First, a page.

For two-and-a-half years, basics brand Richer Poorer operated similar to many modern DTC brands: It spent big on customer acquisition, gunning for maximum growth at all costs. Co-founder Iva Pawling is done with that.
The company has now slowed down its growth expectations, scaled back its marketing and poured the freed-up resources from expensive and flashy campaigns into what Pawling said should really be the focus: product. Since buying the company back from its now-bankrupt former owner shoes.com in 2017 and subsequently ending relationships with VC backers, marketing spend has dropped to just 30% of the company’s overall budget. And, just four weeks after the first launch under the new strategy, the company’s already started seeing the effects.
“When you don’t have the luxury of VC money, it becomes really clear what’s working and what isn’t,” Pawling said. “It’s really easy to become so dependent on VC dollars that it masks inefficiencies. After we went out on our own, we asked if our product assortment was working and if our customers had a reason to keep coming back, and the answer was no. So we reset the entire business. The last year has been really scary, but I’m glad we did it.”
After separating from shoes.com, Richer Poorer began working with several VCS, but Pawling was unhappy with the results and cut ties with them. Richer Poorer has now joined the ranks of a small but growing section of the DTC pool that has rejected the common VC model based on massive initial growth, inflated by big marketing budgets.
Using only small funding rounds from a few angel investors, Pawling said Richer Poorer has sacrificed a bit of financial freedom — like not having to worry about travel budgets — in exchange for a boost in customer retention. According to Pawling, since launching Richer Poorer’s first product under this new philosophy, conversion is up 25% year over year, customer acquisition costs are down 10%, repeat purchase rate is up 50% and average order value is up 35%.
Pawling attributes this to a longer development time of over a year, rather than just a month or two as it was previously; the company’s new design and product team, which she hired since buying the company back; and the product know-how of creative director Jenny Alamo, who brought her ready-to-wear experience from Frilly to the company beginning in late 2018.
Dagne Dover, another DTC brand that has avoided VCs and focused on slow, continuous growth, has seen similar results. Deepa Gandhi, Dagne Dover’s COO, said that by eschewing expensive marketing campaigns and focusing on product, brands can better drive loyalty, which is ultimately more valuable than large audience-growth numbers.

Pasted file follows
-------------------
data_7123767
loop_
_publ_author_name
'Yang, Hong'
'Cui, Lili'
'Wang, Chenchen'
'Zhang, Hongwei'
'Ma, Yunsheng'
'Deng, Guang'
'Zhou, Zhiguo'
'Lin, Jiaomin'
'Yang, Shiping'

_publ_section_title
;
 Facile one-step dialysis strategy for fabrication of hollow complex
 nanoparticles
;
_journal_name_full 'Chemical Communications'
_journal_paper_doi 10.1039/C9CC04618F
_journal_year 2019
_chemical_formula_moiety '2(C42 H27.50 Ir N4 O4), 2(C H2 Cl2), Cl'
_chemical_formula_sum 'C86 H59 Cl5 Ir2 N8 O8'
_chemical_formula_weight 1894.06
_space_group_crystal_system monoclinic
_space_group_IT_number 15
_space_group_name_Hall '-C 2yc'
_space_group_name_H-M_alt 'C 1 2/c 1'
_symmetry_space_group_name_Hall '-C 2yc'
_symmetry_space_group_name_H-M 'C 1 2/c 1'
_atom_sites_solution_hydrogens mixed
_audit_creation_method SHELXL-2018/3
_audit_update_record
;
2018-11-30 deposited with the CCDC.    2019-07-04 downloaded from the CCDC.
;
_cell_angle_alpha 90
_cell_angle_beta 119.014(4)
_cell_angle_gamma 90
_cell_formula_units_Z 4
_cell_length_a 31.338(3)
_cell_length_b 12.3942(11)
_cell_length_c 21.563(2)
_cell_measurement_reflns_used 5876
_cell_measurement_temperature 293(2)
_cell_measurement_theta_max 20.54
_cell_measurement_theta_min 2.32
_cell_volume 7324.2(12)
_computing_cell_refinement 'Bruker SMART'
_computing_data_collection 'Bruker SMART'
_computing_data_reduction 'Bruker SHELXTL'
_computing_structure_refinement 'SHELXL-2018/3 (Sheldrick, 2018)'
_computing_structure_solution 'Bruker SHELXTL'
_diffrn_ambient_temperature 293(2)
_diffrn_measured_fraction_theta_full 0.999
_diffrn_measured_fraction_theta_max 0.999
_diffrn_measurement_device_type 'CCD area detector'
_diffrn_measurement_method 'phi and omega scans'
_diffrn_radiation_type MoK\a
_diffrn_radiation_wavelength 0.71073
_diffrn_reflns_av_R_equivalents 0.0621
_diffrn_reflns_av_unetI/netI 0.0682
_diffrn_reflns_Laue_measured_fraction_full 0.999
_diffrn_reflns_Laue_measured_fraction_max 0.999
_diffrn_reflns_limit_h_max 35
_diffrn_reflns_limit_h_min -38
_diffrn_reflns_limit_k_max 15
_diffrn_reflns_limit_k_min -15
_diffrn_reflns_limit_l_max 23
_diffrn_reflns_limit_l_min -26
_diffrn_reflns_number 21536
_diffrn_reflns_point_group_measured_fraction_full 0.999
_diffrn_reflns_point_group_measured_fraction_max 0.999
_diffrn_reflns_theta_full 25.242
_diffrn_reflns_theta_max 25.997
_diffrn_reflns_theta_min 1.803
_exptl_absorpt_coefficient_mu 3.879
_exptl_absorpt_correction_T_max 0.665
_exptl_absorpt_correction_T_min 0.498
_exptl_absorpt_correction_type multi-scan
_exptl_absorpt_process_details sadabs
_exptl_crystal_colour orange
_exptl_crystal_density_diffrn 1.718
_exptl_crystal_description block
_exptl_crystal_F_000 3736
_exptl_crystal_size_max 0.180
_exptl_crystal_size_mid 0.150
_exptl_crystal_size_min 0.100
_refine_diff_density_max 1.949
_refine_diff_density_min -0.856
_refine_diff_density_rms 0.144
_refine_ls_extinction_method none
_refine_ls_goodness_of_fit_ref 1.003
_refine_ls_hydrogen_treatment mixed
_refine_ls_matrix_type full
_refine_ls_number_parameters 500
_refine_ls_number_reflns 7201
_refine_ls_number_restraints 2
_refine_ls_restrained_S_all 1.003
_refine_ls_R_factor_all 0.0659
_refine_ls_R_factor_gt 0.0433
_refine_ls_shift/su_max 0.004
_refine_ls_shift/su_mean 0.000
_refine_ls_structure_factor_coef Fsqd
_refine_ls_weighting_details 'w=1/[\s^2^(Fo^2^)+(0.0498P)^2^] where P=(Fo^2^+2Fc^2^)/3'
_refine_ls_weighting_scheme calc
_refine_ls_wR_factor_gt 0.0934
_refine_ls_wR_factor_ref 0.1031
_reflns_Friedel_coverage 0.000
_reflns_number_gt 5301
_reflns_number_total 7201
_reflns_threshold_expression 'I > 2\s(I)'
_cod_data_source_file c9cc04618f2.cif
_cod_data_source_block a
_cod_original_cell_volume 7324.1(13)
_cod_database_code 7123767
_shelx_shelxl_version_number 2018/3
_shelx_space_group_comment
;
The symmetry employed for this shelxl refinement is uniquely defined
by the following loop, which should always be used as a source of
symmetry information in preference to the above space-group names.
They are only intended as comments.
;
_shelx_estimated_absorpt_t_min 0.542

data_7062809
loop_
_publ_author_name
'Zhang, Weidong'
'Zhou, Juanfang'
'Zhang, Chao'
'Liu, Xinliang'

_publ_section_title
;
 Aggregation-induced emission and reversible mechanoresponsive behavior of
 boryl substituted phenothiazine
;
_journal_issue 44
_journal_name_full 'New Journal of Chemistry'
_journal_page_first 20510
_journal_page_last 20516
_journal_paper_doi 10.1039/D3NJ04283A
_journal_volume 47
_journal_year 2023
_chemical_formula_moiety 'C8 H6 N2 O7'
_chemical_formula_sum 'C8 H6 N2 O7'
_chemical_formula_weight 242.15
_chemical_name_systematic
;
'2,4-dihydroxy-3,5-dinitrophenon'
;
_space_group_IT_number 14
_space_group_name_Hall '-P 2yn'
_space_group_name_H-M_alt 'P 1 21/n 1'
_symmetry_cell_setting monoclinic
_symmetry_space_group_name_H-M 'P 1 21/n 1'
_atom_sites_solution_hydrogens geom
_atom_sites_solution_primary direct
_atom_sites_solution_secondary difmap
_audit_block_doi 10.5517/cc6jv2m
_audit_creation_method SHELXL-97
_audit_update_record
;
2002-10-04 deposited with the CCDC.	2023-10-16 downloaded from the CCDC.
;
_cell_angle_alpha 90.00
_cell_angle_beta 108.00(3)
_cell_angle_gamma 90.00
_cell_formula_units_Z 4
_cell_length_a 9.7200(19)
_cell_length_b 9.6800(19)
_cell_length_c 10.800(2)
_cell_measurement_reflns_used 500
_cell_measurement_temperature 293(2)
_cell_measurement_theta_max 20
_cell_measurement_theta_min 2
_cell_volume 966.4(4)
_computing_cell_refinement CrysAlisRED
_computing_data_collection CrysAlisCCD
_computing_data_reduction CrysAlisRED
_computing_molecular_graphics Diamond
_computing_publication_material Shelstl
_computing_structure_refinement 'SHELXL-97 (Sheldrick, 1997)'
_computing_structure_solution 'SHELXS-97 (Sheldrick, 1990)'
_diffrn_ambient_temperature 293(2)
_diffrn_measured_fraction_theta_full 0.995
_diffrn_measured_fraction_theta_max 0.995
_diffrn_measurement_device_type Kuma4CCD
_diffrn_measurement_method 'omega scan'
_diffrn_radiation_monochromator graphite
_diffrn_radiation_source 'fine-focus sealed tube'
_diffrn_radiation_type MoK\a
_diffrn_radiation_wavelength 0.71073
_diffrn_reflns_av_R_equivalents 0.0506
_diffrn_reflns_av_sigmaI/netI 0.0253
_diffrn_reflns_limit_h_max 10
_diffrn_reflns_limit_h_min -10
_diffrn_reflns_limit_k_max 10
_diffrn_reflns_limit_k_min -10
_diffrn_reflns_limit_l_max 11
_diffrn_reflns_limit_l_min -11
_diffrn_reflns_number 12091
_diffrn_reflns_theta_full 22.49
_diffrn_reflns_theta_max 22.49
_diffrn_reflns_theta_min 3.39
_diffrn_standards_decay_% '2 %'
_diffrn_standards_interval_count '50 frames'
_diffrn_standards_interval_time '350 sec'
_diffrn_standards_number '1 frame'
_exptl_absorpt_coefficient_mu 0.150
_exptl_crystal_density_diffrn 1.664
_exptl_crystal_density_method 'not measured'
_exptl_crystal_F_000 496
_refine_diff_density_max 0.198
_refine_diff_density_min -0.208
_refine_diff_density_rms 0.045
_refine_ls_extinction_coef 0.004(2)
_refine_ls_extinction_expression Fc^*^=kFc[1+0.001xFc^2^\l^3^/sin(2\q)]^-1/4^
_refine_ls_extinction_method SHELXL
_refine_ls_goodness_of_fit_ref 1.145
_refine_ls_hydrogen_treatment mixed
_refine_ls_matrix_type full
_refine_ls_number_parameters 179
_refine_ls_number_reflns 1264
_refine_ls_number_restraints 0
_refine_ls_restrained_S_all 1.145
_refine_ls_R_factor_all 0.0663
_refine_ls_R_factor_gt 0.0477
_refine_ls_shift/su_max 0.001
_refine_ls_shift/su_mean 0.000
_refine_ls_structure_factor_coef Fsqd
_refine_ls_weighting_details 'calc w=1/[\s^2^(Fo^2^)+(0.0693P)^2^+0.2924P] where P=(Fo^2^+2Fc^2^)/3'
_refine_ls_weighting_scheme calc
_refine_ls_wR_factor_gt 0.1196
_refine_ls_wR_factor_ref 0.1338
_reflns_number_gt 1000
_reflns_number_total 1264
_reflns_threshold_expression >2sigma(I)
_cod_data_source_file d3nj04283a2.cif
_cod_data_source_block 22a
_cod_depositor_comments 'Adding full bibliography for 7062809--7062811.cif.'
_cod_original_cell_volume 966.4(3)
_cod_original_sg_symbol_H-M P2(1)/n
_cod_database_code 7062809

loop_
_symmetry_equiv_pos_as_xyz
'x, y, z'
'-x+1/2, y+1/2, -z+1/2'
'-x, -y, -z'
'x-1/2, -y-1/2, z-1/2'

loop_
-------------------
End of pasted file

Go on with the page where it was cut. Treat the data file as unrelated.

Nasty Gal, for one, has seen the ill effects of high pressure from VC backers. The company raised more than $70 million from VCs, before efforts to grow at a rapid pace drove the brand into unprofitability and ultimately bankruptcy.
Gandhi said that while she still spends on customer acquisition, like any brand should, 50% of Dagne’s acquisitions are unpaid, with customers finding the brand via Instagram and through word of mouth. Both Richer Poorer and Dagne Dover have relied largely on a few small angel investors and self-funding.
The trade-off to this model, however, is the lack of immediate cash flow.
“When you have VC dollars, it’s not as stressful,” Gandhi said. “For us, we just try to stay lean and capital efficient. We don’t have the fanciest offices. We haven’t done a ton of hiring. We only have about 20 people.”
Pawling agreed, saying that her team has had to be more selective about what they spend on and be more disciplined with budgets.
“It’s hard when there are so many other businesses running things [the VC] way,” Pawling said. “We can’t offer people the same fun perks that other companies might have. We still have benefits, of course, but we’ve had to cut some of the fluff — catered lunches and such. So many VC-funded places have inflated people’s expectations of work. The perks are so great, and we can’t offer that.”
Pawling said Richer Poorer still has aggressive growth goals, with plans to grow the digital business by 100% and to become profitable this year. But she also said that, under the old model of doing things, 100% would have been the bare minimum. Now, she said growth as low as 35% would still be a success.
“This world, with the way businesses have been funded, with no expectations of profitability and huge marketing budgets, we’re in the midst of a reckoning with that,” Pawling said. “I think the winds will shift toward brands that are profitable and successful in the long term.”